AT to watch: Speech recognition

3D chat bubblesRecently we’ve been using and recommending speech recognition technology as a viable option for students who need alternative access to writing. We’ve also been reflecting on the use of speech recognition technology for this student population, and we think we’ve reached a critical point in terms of effective use of speech recognition for students with learning disabilities.

Many studies have indicated that speech recognition is not a viable option in the school setting-as it was only deemed appropriate for students with a specific learning profile, and there were difficulties with implementation in a school setting. While many of these arguments still hold true, two things have changed: there have been advances in the technology itself, and schools and families have started to look at a process for implementation of this type of technology.

Speech recognition technology

Speech recognition software has improved significantly. Dragon NaturallySpeaking, the leader in this category of technology, is more accurate and quite easy to use, straight out of the box. We’ve also been using Apple built-in dictation with great success. Apps have enabled speech recognition to become more universal, and more accessible. With Siri integrated into many of the apps (the microphone icon on the keyboard), students can now dictate into specific apps like iWordQ and Inspiration Maps. Notetaking apps have been transformed with the ability to use speech recognition technology to dictate notes rather than write. Check out Paperport Notes (with Dragon Speech recognition).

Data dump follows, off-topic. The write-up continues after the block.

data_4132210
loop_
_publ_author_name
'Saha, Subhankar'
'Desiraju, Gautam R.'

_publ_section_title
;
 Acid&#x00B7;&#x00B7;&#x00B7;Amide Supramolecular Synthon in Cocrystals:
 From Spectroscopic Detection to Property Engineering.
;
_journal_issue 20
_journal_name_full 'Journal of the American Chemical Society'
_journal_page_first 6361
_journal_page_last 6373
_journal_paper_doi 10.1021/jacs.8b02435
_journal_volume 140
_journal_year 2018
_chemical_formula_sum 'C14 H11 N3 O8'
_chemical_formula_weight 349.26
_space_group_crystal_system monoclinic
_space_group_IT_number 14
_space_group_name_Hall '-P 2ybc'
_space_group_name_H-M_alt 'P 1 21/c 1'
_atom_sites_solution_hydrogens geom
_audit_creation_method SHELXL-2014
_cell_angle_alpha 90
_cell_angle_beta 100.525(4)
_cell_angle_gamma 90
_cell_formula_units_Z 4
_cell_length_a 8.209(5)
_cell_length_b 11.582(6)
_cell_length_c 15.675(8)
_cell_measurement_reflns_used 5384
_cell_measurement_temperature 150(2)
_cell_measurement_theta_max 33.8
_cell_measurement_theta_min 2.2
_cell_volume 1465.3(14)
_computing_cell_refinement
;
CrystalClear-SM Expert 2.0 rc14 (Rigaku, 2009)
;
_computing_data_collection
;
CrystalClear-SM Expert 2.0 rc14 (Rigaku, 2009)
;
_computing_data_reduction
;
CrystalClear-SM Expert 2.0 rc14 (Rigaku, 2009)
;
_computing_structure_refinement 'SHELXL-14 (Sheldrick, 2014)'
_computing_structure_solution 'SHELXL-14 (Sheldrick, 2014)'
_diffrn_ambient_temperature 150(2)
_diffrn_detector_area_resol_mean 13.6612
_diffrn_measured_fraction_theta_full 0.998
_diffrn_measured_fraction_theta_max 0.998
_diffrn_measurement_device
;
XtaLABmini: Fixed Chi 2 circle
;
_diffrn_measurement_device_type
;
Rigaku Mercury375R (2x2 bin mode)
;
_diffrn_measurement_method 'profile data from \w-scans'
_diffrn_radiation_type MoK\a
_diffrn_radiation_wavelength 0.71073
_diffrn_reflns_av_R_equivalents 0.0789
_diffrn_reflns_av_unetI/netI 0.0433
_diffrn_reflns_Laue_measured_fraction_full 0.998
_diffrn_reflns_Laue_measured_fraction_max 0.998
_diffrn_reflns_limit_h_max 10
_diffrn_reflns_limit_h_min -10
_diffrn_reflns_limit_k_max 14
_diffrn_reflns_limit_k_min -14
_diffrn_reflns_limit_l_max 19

Process for implementation

However, the one thing that really provided us with a rationale to use speech recognition was identifying and implementing a process to teach speech recognition for our students. Last January at ATIA, we attended “Speech Recognition for Writing: A Complete Guide,” a presentation by Kelley Key and Daniel Cochrane (school-based AT specialists from Illinois). They talked about teaching a process for speech recognition-which in our opinion, is the missing link behind application of speech recognition in the school system. They discussed assessment of speech recognition, an implementation plan, and the integration of speech recognition with writing strategies. We’re currently using many of their guidelines, and finding success with many of the processes that they developed.

Another issue with speech recognition was always the training aspect in most software. Many students with reading disabilities would have difficulty with the training element of using this technology, in which the student reads passages of text to improve the software’s ability to understand the student’s voice profile. However, this was always quite difficult for students who were unable to read the text, and the result was inaccurate transcription of the dictation. For a specialized approach, check out SET-BC’s “Dragon Whispering” presentation. And good news: new speech recognition mobile technologies are quite accurate and do not require a voice profile setup.

Here are some additional resources on speech recognition:

Six ways students can use Siri

Speech recognition with Windows 8

Strategies for teachers (Alberta, Canada)

Information for parents by Reading Rockets

We’d love to hear from teachers, parents and students on how you’re using speech recognition technology in the classroom and at home. Comments appreciated!


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